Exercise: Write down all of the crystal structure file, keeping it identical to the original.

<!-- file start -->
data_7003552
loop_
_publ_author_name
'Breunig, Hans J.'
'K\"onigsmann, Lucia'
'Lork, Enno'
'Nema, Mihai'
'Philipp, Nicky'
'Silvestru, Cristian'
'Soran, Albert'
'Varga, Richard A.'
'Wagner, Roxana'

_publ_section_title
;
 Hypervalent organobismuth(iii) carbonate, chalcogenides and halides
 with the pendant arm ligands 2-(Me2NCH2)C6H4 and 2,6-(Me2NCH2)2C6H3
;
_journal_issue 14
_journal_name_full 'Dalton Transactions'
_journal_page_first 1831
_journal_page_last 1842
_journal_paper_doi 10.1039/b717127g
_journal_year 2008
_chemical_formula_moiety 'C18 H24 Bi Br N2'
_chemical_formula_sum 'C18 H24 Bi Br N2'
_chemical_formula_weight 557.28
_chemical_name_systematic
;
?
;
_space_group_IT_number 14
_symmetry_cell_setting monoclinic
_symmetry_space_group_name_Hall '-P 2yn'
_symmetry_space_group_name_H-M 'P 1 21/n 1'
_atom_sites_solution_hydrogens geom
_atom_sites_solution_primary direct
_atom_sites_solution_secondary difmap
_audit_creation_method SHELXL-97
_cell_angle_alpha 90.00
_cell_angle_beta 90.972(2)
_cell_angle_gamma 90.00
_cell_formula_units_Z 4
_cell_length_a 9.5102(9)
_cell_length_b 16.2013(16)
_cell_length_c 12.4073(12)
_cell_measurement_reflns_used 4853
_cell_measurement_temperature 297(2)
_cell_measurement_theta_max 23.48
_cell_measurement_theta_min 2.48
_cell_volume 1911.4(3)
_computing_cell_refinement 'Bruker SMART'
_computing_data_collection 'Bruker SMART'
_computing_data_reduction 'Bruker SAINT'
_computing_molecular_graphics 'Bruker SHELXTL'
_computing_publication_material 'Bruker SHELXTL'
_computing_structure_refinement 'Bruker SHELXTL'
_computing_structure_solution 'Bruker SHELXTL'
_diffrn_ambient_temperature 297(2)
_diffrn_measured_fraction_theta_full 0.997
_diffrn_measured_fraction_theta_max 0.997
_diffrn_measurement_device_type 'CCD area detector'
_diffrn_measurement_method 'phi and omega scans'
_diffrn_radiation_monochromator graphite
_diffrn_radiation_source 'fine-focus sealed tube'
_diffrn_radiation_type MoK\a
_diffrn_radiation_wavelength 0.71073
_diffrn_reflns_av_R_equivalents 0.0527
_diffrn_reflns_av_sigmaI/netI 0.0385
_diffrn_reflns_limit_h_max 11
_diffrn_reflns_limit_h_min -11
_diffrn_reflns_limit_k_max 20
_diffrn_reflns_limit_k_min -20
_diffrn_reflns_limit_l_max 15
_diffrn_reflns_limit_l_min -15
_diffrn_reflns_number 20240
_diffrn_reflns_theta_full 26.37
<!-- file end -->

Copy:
data_7003552
loop_
_publ_author_name
'Breunig, Hans J.'
'K\"onigsmann, Lucia'
'Lork, Enno'
'Nema, Mihai'
'Philipp, Nicky'
'Silvestru, Cristian'
'Soran, Albert'
'Varga, Richard A.'
'Wagner, Roxana'

_publ_section_title
;
 Hypervalent organobismuth(iii) carbonate, chalcogenides and halides
 with the pendant arm ligands 2-(Me2NCH2)C6H4 and 2,6-(Me2NCH2)2C6H3
;
_journal_issue 14
_journal_name_full 'Dalton Transactions'
_journal_page_first 1831
_journal_page_last 1842
_journal_paper_doi 10.1039/b717127g
_journal_year 2008
_chemical_formula_moiety 'C18 H24 Bi Br N2'
_chemical_formula_sum 'C18 H24 Bi Br N2'
_chemical_formula_weight 557.28
_chemical_name_systematic
;
?
;
_space_group_IT_number 14
_symmetry_cell_setting monoclinic
_symmetry_space_group_name_Hall '-P 2yn'
_symmetry_space_group_name_H-M 'P 1 21/n 1'
_atom_sites_solution_hydrogens geom
_atom_sites_solution_primary direct
_atom_sites_solution_secondary difmap
_audit_creation_method SHELXL-97
_cell_angle_alpha 90.00
_cell_angle_beta 90.972(2)
_cell_angle_gamma 90.00
_cell_formula_units_Z 4
_cell_length_a 9.5102(9)
_cell_length_b 16.2013(16)
_cell_length_c 12.4073(12)
_cell_measurement_reflns_used 4853
_cell_measurement_temperature 297(2)
_cell_measurement_theta_max 23.48
_cell_measurement_theta_min 2.48
_cell_volume 1911.4(3)
_computing_cell_refinement 'Bruker SMART'
_computing_data_collection 'Bruker SMART'
_computing_data_reduction 'Bruker SAINT'
_computing_molecular_graphics 'Bruker SHELXTL'
_computing_publication_material 'Bruker SHELXTL'
_computing_structure_refinement 'Bruker SHELXTL'
_computing_structure_solution 'Bruker SHELXTL'
_diffrn_ambient_temperature 297(2)
_diffrn_measured_fraction_theta_full 0.997
_diffrn_measured_fraction_theta_max 0.997
_diffrn_measurement_device_type 'CCD area detector'
_diffrn_measurement_method 'phi and omega scans'
_diffrn_radiation_monochromator graphite
_diffrn_radiation_source 'fine-focus sealed tube'
_diffrn_radiation_type MoK\a
_diffrn_radiation_wavelength 0.71073
_diffrn_reflns_av_R_equivalents 0.0527
_diffrn_reflns_av_sigmaI/netI 0.0385
_diffrn_reflns_limit_h_max 11
_diffrn_reflns_limit_h_min -11
_diffrn_reflns_limit_k_max 20
_diffrn_reflns_limit_k_min -20
_diffrn_reflns_limit_l_max 15
_diffrn_reflns_limit_l_min -15
_diffrn_reflns_number 20240
_diffrn_reflns_theta_full 26.37